The Commonwealth Bank will pay $20 million after it entered an EU with the corporate regulator over a plot to manipulate the bank bill swap rate.
In a statement, ASIC said the major bank will pay $15 million in community benefit payments, and $5 million to cover ASIC’s investigation and legal costs, after already paying $5 million in pecuniary penalties to the Melbourne Federal Court earlier this year.
This EU follows an in-principle agreement the bank reached with ASIC to settle the proceedings.
The major bank will also be engaging the services of an independent expert to assess changes CBA has made and will make to its "policies, procedures, systems, controls, training, guidance and framework for the monitoring and supervision of employees and trading" relating to prime bank bills.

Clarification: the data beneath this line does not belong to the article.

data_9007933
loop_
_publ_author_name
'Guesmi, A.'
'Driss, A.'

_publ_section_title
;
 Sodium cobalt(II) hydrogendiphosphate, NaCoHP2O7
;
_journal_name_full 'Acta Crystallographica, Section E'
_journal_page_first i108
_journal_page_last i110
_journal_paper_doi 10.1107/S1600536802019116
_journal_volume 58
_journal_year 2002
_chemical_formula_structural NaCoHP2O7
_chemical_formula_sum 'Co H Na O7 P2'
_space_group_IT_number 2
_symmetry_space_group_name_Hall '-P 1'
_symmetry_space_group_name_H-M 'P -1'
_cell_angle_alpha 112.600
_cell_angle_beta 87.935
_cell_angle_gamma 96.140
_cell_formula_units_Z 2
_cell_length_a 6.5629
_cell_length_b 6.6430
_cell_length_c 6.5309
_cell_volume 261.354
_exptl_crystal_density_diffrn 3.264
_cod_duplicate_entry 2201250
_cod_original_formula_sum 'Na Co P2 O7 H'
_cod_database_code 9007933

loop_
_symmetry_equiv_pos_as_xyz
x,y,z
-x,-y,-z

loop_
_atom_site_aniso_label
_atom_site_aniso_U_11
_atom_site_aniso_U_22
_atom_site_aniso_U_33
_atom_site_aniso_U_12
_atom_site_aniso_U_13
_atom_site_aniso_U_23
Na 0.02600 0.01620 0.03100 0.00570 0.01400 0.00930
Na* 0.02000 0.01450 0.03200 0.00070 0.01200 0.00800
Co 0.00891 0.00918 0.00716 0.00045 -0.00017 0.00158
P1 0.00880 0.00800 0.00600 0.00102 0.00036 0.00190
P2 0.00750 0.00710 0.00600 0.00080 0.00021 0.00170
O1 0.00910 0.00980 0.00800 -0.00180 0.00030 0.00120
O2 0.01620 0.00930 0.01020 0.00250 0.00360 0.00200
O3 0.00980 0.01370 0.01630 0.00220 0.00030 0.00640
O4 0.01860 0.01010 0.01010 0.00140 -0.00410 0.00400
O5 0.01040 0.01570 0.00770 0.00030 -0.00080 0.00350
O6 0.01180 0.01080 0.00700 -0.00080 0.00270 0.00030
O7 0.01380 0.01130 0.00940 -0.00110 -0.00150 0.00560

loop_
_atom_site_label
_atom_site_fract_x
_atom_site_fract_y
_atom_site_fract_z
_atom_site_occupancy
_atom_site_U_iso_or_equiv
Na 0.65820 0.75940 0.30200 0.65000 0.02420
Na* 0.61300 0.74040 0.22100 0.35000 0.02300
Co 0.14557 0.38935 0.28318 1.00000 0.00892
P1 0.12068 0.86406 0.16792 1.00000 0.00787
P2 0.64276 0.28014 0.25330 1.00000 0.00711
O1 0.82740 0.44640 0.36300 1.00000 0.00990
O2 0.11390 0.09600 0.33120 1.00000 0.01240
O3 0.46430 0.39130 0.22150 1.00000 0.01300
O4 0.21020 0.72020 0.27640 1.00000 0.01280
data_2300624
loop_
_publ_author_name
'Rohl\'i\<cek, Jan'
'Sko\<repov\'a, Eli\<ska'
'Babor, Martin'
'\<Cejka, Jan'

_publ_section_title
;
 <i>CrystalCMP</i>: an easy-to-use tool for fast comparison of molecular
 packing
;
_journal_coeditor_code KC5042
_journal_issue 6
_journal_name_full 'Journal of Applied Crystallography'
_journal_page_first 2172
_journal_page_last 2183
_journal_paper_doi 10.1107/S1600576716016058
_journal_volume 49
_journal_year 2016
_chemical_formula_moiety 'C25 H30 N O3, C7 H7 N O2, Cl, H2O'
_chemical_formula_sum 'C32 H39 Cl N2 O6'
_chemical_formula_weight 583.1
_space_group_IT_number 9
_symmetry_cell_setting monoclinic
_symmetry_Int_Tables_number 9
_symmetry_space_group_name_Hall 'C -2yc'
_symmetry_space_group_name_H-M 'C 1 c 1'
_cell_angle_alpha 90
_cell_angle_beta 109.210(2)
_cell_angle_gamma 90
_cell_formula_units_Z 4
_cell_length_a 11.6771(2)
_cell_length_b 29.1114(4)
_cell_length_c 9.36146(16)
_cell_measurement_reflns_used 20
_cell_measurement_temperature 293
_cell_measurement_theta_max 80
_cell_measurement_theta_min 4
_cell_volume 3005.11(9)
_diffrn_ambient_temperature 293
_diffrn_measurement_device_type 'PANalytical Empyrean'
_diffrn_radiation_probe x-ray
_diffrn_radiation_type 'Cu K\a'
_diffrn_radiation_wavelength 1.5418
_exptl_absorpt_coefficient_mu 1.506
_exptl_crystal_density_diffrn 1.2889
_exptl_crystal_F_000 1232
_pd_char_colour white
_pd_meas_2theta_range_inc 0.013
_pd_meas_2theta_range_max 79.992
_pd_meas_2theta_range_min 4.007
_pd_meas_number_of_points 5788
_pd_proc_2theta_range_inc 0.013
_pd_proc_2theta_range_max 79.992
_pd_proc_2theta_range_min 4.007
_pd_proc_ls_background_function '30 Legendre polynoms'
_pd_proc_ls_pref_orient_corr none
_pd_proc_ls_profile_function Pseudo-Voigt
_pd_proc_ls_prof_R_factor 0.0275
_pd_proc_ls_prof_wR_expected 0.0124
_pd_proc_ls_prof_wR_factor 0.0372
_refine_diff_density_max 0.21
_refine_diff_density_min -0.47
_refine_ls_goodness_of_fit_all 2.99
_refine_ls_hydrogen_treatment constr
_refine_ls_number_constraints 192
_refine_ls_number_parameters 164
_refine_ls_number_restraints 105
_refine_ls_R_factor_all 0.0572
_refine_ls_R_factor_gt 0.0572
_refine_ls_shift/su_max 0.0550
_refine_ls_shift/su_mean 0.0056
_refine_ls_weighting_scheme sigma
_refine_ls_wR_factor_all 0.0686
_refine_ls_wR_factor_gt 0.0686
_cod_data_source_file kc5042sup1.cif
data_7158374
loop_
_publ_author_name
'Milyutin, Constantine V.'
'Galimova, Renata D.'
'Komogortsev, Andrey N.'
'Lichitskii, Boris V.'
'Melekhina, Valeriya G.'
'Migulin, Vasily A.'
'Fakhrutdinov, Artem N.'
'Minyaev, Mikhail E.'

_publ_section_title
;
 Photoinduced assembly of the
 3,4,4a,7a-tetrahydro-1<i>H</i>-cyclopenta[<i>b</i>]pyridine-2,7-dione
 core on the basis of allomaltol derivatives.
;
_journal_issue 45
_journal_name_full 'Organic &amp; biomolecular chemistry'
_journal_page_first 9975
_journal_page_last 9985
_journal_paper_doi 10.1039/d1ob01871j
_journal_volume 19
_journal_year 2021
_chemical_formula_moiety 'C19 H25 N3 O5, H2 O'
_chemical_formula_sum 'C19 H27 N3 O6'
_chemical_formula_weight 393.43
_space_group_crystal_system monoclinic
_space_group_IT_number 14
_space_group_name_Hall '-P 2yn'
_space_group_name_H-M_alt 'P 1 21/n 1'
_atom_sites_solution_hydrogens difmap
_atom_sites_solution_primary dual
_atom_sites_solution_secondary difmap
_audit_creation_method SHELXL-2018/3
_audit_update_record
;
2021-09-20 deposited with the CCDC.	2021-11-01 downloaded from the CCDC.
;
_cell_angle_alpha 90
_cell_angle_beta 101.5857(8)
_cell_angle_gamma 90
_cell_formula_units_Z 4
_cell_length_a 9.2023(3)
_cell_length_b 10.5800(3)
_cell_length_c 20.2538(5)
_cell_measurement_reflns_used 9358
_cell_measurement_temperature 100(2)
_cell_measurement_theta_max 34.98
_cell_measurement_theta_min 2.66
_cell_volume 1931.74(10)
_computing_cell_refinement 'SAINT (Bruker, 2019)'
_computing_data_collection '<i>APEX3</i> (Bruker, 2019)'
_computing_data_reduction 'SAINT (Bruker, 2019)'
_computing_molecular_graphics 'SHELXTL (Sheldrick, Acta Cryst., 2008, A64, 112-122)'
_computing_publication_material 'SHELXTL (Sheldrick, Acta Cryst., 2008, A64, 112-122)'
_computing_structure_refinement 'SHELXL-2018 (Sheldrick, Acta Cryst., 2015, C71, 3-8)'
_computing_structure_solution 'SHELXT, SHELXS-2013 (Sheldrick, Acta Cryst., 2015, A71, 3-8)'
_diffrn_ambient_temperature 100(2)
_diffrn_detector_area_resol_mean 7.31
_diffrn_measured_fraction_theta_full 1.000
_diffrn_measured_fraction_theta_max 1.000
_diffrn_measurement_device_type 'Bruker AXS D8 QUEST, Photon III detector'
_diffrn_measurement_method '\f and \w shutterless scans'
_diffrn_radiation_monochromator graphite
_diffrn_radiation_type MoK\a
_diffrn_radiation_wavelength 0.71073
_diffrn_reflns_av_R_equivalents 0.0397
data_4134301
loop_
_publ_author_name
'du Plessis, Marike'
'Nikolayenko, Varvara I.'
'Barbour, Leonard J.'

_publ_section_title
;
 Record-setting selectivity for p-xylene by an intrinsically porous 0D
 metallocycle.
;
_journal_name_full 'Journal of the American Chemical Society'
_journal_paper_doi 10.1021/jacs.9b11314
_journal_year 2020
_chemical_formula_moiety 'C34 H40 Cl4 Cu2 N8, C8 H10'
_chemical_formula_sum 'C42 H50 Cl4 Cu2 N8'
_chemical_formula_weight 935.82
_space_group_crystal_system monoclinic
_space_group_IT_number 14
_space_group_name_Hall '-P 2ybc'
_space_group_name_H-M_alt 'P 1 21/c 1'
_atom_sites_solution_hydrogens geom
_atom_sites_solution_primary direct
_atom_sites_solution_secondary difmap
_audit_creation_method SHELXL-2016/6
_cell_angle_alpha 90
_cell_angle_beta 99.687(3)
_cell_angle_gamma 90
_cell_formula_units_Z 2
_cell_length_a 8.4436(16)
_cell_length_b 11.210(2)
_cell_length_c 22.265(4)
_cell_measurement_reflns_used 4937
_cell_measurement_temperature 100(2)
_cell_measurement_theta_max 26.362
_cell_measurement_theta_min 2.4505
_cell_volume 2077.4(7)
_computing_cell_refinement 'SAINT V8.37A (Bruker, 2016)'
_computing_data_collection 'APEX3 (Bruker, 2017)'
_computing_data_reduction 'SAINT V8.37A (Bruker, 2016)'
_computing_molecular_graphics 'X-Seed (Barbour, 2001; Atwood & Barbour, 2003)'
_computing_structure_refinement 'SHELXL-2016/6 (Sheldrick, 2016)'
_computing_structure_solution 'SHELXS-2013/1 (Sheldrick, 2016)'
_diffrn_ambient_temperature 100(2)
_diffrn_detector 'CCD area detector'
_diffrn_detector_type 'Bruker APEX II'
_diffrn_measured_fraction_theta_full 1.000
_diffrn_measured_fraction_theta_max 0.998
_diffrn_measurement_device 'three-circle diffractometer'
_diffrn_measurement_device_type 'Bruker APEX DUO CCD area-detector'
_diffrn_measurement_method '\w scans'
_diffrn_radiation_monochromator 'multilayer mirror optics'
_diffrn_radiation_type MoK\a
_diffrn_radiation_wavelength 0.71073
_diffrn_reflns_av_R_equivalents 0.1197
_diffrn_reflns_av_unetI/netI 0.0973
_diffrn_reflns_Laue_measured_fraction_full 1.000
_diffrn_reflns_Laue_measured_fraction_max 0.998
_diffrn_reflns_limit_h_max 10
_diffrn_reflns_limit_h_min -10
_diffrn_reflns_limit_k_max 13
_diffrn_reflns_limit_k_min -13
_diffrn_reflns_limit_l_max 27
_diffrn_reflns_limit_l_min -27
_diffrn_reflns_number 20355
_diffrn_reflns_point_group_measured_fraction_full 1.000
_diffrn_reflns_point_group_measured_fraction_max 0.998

"CBA also admitted that it failed to do all things necessary to ensure that they provided financial services honestly and fairly and that its traders were adequately trained," the ASIC statement said.
Melbourne Federal Court's Justice David Beach said the $25 million penalty "should be an adequate denouncement of and deterrence against the unacceptable trading behaviour of individuals within CBA that ought to have known better and a bank that ought to have better supervised its personnel".
ASIC has also brought proceedings against the other major banks for manipulating the bank bill swap rate.
NAB and ANZ have both reached a settlement with ASIC for a collective total of $50 million.
Westpac has dodged the rate rigging charges altogether despite being found out for engaging in unconscionable conduct.
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